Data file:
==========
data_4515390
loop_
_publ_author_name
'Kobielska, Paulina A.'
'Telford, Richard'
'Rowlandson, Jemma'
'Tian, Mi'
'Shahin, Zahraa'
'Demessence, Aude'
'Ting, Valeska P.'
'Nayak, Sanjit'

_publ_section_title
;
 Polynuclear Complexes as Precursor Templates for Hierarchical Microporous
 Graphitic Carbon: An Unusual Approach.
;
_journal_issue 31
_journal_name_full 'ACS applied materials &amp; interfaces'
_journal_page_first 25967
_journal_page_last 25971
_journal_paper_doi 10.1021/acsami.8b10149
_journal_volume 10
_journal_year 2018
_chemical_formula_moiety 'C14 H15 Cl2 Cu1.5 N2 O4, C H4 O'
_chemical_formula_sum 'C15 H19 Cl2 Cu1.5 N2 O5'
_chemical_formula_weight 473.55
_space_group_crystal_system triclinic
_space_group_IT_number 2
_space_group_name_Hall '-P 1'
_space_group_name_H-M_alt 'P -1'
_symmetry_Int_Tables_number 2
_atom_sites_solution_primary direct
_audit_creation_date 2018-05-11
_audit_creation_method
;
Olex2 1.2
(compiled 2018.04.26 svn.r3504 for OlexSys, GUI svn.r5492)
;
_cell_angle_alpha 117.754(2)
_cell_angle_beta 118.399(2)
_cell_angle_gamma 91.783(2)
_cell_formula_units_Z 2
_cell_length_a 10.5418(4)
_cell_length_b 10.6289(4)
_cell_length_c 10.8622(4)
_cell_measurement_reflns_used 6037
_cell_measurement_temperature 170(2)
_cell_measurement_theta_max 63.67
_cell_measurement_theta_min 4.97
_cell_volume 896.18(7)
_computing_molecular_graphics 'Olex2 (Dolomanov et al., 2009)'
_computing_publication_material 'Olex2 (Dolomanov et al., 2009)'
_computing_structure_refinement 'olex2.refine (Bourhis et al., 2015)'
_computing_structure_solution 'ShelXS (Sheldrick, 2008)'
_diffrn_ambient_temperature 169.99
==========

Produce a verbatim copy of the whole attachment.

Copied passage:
data_4515390
loop_
_publ_author_name
'Kobielska, Paulina A.'
'Telford, Richard'
'Rowlandson, Jemma'
'Tian, Mi'
'Shahin, Zahraa'
'Demessence, Aude'
'Ting, Valeska P.'
'Nayak, Sanjit'

_publ_section_title
;
 Polynuclear Complexes as Precursor Templates for Hierarchical Microporous
 Graphitic Carbon: An Unusual Approach.
;
_journal_issue 31
_journal_name_full 'ACS applied materials &amp; interfaces'
_journal_page_first 25967
_journal_page_last 25971
_journal_paper_doi 10.1021/acsami.8b10149
_journal_volume 10
_journal_year 2018
_chemical_formula_moiety 'C14 H15 Cl2 Cu1.5 N2 O4, C H4 O'
_chemical_formula_sum 'C15 H19 Cl2 Cu1.5 N2 O5'
_chemical_formula_weight 473.55
_space_group_crystal_system triclinic
_space_group_IT_number 2
_space_group_name_Hall '-P 1'
_space_group_name_H-M_alt 'P -1'
_symmetry_Int_Tables_number 2
_atom_sites_solution_primary direct
_audit_creation_date 2018-05-11
_audit_creation_method
;
Olex2 1.2
(compiled 2018.04.26 svn.r3504 for OlexSys, GUI svn.r5492)
;
_cell_angle_alpha 117.754(2)
_cell_angle_beta 118.399(2)
_cell_angle_gamma 91.783(2)
_cell_formula_units_Z 2
_cell_length_a 10.5418(4)
_cell_length_b 10.6289(4)
_cell_length_c 10.8622(4)
_cell_measurement_reflns_used 6037
_cell_measurement_temperature 170(2)
_cell_measurement_theta_max 63.67
_cell_measurement_theta_min 4.97
_cell_volume 896.18(7)
_computing_molecular_graphics 'Olex2 (Dolomanov et al., 2009)'
_computing_publication_material 'Olex2 (Dolomanov et al., 2009)'
_computing_structure_refinement 'olex2.refine (Bourhis et al., 2015)'
_computing_structure_solution 'ShelXS (Sheldrick, 2008)'
_diffrn_ambient_temperature 169.99